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Abyssinian Chronicles Paperback – May 5 2000


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--This text refers to the Hardcover edition.
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Product Details

  • Paperback: 480 pages
  • Publisher: Macmillan UK - Trade (May 5 2000)
  • Language: English
  • ISBN-10: 033039665X
  • ISBN-13: 978-0330396653
  • Product Dimensions: 23.4 x 15.8 x 3.6 cm
  • Shipping Weight: 699 g
  • Average Customer Review: 4.2 out of 5 stars  See all reviews (6 customer reviews)
  • Amazon Bestsellers Rank: #2,379,313 in Books (See Top 100 in Books)

Customer Reviews

4.2 out of 5 stars
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Format: Paperback
I started reading this book at 9:00 am this morning and finished it 12 hours later, no one could pull me away from this gem! What a wonderfully written book... if one doesn't know much about Africa and the political, cultural, religious conflicts that are so much a part of my continent, then this book is for you. Make no mistake, though, this is no boring, uncaptivating book, it is extremely entertaining, yet also very informative. At times I found myself laughing out loud and re-reading passages over and over again, at other times, I felt a cold shiver creep down my spine, reminding me of the Ugandans I met when I was growing up in Africa and recounting the horrirific stories they told me. If you are to buy just one book in 2002, let it be this one. Be warned, though, when you pick it up to read, make sure it is on a day when you have nothing else scheduled to do. You will NOT be able to put it down. Moses Isegawa is a marvelous writer, I cannot wait to see what he will come up with next. This is the kind of book that deserves the Booker Prize....but then again, that's all political...isn't it?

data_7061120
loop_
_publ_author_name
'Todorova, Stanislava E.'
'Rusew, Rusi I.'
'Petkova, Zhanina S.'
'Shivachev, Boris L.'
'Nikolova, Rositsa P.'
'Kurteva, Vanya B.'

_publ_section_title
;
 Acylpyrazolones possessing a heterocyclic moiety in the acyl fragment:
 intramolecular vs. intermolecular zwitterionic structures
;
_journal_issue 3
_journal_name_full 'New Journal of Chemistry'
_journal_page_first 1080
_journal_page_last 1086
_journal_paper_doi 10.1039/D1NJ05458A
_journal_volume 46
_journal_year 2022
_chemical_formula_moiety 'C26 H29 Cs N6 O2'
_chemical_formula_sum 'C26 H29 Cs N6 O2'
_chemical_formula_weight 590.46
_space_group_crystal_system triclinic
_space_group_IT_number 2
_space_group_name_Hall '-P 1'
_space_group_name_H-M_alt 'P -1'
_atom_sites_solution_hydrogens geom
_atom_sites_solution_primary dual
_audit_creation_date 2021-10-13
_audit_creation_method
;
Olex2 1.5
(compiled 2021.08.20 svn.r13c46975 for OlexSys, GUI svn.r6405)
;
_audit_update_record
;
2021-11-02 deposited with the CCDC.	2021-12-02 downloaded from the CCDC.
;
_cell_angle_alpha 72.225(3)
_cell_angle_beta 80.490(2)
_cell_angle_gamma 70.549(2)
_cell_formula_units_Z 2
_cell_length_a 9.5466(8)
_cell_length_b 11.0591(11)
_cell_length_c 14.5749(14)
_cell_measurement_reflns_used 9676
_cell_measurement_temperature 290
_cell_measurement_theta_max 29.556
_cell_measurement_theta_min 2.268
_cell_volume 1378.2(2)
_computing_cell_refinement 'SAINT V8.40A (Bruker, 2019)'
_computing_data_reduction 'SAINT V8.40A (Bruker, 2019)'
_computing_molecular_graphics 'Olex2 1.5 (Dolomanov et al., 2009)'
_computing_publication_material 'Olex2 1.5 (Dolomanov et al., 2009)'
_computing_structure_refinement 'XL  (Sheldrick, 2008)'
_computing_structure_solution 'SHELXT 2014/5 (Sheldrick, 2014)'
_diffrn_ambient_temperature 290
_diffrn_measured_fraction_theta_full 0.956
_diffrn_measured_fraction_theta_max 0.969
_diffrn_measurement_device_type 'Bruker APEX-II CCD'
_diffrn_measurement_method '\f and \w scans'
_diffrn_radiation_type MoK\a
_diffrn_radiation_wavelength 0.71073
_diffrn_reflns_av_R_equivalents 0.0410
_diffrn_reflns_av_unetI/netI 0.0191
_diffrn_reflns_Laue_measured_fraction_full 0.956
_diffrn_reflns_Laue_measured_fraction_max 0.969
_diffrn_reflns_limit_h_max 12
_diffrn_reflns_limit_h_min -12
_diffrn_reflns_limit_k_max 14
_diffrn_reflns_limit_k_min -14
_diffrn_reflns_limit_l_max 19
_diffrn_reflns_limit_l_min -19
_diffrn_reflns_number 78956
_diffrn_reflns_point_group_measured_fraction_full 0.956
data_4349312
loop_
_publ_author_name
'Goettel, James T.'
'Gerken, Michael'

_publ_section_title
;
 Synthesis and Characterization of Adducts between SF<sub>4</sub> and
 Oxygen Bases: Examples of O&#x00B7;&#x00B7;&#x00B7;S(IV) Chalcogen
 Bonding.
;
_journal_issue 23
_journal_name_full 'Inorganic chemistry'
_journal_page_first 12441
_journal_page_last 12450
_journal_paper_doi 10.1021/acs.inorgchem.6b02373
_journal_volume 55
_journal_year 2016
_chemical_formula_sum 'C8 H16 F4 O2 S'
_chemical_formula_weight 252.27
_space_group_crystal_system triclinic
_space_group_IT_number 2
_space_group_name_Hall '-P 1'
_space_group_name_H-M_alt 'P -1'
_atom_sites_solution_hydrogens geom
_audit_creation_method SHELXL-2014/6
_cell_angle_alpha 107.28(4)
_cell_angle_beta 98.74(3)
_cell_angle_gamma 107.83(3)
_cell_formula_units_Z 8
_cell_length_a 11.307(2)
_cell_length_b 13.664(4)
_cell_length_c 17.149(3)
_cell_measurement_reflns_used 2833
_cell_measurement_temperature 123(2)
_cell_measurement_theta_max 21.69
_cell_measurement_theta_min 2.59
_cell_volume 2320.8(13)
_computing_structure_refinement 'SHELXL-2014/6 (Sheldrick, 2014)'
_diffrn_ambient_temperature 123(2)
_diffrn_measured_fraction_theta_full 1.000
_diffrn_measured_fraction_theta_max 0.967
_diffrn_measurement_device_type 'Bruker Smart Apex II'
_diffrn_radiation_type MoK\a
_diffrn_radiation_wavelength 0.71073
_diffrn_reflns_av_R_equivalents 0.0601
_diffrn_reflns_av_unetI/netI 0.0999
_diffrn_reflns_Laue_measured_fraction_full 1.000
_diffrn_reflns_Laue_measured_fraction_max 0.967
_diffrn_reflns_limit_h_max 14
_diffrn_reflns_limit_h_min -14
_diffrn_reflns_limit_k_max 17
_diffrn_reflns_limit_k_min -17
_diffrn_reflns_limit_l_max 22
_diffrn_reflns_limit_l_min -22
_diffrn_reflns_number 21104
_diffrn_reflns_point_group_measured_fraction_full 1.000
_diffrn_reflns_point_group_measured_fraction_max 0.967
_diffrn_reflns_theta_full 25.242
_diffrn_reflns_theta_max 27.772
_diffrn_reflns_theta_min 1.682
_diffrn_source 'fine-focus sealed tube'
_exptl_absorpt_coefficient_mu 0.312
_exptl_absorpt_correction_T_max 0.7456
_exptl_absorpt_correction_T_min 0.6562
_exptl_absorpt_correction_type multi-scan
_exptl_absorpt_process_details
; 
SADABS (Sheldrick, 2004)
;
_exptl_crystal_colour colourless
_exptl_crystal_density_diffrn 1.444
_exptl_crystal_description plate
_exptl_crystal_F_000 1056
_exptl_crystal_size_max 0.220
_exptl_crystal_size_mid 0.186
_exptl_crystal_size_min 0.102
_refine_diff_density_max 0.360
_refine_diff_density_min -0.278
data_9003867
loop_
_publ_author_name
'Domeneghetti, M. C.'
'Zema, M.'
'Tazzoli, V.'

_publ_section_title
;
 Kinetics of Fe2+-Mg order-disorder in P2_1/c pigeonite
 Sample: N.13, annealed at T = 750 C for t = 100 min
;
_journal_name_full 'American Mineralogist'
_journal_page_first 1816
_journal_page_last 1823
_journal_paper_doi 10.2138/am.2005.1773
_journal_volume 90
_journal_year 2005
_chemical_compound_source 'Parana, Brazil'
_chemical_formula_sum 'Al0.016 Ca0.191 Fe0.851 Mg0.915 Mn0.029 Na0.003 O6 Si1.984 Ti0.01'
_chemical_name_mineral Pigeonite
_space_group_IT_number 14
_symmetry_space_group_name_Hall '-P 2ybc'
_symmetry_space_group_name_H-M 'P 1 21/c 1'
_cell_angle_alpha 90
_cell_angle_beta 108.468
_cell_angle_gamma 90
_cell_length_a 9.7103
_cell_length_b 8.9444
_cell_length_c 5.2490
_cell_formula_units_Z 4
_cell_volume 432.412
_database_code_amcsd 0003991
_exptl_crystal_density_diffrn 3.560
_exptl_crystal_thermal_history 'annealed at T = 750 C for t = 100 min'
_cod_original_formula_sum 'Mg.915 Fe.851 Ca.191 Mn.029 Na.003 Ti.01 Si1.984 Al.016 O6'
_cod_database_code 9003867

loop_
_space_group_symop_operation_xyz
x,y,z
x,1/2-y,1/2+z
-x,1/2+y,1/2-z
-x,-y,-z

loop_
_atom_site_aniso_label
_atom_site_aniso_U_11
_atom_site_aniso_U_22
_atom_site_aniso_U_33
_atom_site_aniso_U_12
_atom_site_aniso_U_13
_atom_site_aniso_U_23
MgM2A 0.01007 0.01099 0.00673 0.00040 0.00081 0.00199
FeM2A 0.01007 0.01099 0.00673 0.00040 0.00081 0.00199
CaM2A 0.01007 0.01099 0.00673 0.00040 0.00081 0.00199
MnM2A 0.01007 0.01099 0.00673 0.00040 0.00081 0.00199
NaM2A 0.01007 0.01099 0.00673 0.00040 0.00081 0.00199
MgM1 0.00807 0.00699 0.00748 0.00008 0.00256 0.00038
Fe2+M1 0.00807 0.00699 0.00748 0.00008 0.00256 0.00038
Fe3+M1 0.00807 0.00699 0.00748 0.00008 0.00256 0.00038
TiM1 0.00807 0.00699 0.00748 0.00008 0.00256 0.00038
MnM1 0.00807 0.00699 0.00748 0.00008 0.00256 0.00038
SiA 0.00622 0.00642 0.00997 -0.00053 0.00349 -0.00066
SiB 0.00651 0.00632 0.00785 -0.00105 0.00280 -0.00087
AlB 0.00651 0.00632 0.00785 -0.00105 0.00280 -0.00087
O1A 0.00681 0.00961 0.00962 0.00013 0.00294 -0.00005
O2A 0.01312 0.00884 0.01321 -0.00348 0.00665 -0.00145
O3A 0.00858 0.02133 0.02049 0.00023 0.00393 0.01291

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Format: Hardcover
There are some authors whose books I feel compelled to read: Saul Bellow, Garcia-Marquez, Isabelle Allende are examples- the writing is so immediate and beautiful. To this group I am adding Moses Isegawa. His story is fascinating- I take it that this is autobiographical. He understands life in terms of power struggles- first his Edenic existence with his grandparents, particularly his midwife grandma, whom he assisted; then his life with troubled and tyrannical parents, school bullies, an oppressive stint at Catholic boarding school, later adventures in business, avoiding trouble during the Amin years, subsequent emigration to Europe. At every turn there is someone trying to thwart him and whom he outsmarts with stealth and patience. There are a host of eccentric characters and natural disasters to be coped with. The customs of Uganda are so different from what we Americans are used to, yet the author conveys how the people are so like us in feelings and motivation. He might be called cynical, but it's just reality that he describes - and he is likeable. The writing is superb. The idiom seems American- do they really talk like us over there? How does he do that? I enjoyed this book as much as Bellows' whose midwestern Jewish background I share.
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Format: Hardcover
Isegawa's book offered me a view of life inside of Uganda that is difficult to find elsewhere. While I appreciated his insights, his cynicism paints an additionally dreary picture that needed no additional dark coloring. He frequently goes far overboard in discriptive language as though to give us a class on colorful descriptions. I was offended at his caustic evaluations of the helping agencies, throwing a blanket comdemnation of the lot as a self-serving condescending bunch (my words). One quickly picks up his feeling of despair for the country's future while he offers no light or solutions of his own based on his insight and experience. If the reader develops their own opinions as how to view or support Uganda based on Isegawa's insights, then the country of Uganda was done a disservice by this book.
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